A Day In the Life of a College Theatre Major
Written by Austin Santinsky
September 27, 2017
Willkommen! Bienvenue! Welcome to a story that delves into a world that is often glamorized and highly dramatized. It is the lifestyle that we spend our adolescent years fantasizing about and our adult years reminiscing on: college. College is a wonderful and magical time filled with memories and friends that will last a lifetime. But for one subsection of student, it’s a little different. I’m talking of course about theatre majors.
This eclectic group of individuals are often believed to be snobbish and self-centered, with headshots and a 32-bar cut tucked into their back pocket (ya know, just in case). But these stereotypes, while sometimes true, don’t paint an accurate picture. Theatre majors are a special group of people, and it’s about time we got a look into what their lives are truly like.
After hitting the snooze button on their phone and alarm clock 6 times, the theatre major pulls themselves up out of bed and over to their coffee maker. Now, even though they have general auditions later that night, and they have plenty of throat coat and green tea, they’re still going to drink coffee anyway (because coffee is the liquid of the gods). After checking their social media, packing their audition outfit, and doing their daily “you-can-do-it-don’t-listen-to-your-mom” pep talk in the mirror, they’re off to class.
Like most theatre majors, they have a few non-theatre classes scattered throughout the day, so they use this time as an opportunity to post up in the back of the room and research summer stock theatre jobs and apprenticeships. No one really has time for college algebra when they desperately need to bump up their resume! Who doesn’t want to spend a summer in the mountains of West Virginia doing Rodgers and Hammerstein? Oh, looks like class is over!
It’s a beautiful fall day, the perfect day for the theatre major to park themselves out in the quad with their Smart Water, pita chips and hummus, and start loudly practicing their audition pieces. A tour group walks by and the admissions guide jokes how “this is a regular occurrence here”. The theatre major doesn’t mind — they like the attention. It boosts their confidence. Uh oh, looks like the student is getting a phone call.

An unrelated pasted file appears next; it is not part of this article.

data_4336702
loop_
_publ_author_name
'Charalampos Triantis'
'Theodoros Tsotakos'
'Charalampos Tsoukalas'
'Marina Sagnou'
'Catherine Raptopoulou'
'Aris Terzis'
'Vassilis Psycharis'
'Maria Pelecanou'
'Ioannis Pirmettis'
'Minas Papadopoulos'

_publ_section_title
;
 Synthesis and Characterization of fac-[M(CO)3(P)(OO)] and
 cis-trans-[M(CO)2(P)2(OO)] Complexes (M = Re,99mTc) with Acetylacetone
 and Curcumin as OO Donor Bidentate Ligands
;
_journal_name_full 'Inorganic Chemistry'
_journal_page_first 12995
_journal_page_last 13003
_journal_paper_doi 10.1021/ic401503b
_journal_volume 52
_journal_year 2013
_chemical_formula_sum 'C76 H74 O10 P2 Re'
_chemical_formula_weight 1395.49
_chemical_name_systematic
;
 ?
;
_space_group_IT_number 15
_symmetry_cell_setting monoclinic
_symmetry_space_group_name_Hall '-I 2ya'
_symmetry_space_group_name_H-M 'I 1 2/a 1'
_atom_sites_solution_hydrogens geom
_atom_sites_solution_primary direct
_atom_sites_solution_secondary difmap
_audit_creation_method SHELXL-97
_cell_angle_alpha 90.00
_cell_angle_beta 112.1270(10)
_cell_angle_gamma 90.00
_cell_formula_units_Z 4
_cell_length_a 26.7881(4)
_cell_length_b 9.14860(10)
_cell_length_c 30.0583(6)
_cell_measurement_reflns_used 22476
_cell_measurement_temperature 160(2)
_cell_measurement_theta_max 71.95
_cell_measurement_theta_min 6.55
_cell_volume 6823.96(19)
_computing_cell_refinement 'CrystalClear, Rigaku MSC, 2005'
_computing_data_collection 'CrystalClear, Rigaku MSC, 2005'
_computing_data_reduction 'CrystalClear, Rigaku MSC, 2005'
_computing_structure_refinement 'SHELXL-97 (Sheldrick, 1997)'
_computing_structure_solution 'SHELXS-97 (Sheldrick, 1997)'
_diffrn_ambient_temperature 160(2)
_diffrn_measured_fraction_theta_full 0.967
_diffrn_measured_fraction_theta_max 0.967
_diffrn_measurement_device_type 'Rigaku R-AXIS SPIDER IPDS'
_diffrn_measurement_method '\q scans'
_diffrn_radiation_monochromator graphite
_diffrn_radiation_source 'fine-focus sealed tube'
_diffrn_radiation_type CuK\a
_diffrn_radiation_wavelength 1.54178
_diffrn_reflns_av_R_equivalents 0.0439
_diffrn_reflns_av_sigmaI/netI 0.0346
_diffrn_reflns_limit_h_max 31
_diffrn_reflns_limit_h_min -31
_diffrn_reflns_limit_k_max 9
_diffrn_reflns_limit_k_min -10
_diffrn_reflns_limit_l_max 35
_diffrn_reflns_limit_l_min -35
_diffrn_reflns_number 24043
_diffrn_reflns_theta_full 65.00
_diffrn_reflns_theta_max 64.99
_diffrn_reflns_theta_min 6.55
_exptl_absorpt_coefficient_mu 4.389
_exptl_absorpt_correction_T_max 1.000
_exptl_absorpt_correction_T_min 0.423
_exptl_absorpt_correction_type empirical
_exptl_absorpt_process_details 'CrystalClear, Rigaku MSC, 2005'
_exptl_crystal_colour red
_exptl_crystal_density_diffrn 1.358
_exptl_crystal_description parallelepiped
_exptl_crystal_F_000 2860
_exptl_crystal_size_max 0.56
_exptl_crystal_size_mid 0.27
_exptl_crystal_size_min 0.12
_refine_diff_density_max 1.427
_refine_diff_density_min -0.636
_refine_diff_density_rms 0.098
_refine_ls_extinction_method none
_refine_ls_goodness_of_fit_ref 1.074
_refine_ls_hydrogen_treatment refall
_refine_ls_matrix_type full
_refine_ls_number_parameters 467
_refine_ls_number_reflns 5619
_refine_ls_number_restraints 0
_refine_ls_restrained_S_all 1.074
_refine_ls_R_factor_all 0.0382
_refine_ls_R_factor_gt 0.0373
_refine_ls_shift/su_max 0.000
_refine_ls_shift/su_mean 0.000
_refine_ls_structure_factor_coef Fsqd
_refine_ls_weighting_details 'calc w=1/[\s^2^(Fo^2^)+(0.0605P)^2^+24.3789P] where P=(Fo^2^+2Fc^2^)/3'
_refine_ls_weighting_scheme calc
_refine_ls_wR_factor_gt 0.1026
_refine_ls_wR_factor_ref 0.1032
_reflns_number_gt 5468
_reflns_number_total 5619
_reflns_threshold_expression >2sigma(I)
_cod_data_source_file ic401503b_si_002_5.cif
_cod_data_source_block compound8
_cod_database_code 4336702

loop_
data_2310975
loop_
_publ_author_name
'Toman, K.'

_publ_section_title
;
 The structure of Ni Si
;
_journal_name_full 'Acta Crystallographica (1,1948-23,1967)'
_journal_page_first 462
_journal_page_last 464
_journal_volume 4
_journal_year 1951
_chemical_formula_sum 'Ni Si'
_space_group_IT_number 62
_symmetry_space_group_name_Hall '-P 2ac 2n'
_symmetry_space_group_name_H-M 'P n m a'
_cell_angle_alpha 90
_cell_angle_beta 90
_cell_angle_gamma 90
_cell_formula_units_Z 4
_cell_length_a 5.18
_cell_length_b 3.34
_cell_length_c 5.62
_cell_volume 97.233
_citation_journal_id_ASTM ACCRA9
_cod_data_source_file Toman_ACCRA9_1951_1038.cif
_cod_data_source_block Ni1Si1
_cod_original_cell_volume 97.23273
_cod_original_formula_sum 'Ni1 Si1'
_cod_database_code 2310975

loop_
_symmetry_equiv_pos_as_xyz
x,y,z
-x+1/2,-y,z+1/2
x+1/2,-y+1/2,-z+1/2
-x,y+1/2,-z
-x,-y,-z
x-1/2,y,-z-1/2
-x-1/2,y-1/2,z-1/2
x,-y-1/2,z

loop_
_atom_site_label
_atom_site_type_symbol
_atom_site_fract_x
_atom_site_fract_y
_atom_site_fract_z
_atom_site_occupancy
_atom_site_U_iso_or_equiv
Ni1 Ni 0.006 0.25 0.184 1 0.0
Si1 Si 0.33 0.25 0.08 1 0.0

It’s mom! The theatre major takes a deep breath and answers the phone. Mom mentions that they haven’t called since last Wednesday and brings up that their bank account balance has fallen below $10 again. She asks if they’ve applied for any internships or considered picking up a second major yet. The theatre major knows Mom cares, but they die a little inside. After 35 grueling minutes, the phone call ends, and the theatre major heads over to their friend’s place so they can go over audition pieces.
“Don’t freak out.”
While hanging out with friends is supposed to be a safe and relaxing environment, for the theatre major, it is an unspoken competition to show off who has picked the best song and monologue combo. Stephanie went to one of those performing arts high schools and is doing a song she did at districts. Bryan’s monologue is from the second stage director’s favorite show. The theatre major has an internal panic attack that they are not good enough — but little do they know…everyone in the room feels the same exact way about themselves. After that, the group heads over to the theatre.
It’s time! The lobby of the theatre is packed with students camped out in every nook and cranny, silently singing and acting out monologues. That one guy from the theatre major’s movement class is doing way too much with his hands and while part of the student’s mind tells them to go tell the dude to calm down, the other part sees this guy as a competition. The audition stage manager begins taking in groups of 10, and stress bubbles up inside. As the theatre major’s group is called to line up, they put on their best smile and walk in the room.
Sigh of relief.
After two hours of waiting and 90 seconds of the actual audition, the theatre major walks out of the building with a sense of relief, daydreaming about the day when they can go to cattle call auditions in New York and live the life of the artist. But for now, they drag themselves back to their room to eat a whole sleeve of Oreos while rewatching The Office for the fifth time. Not thinking about the callback list or their contemporary theatre homework that is due. Just basking in the bliss of a good audition.
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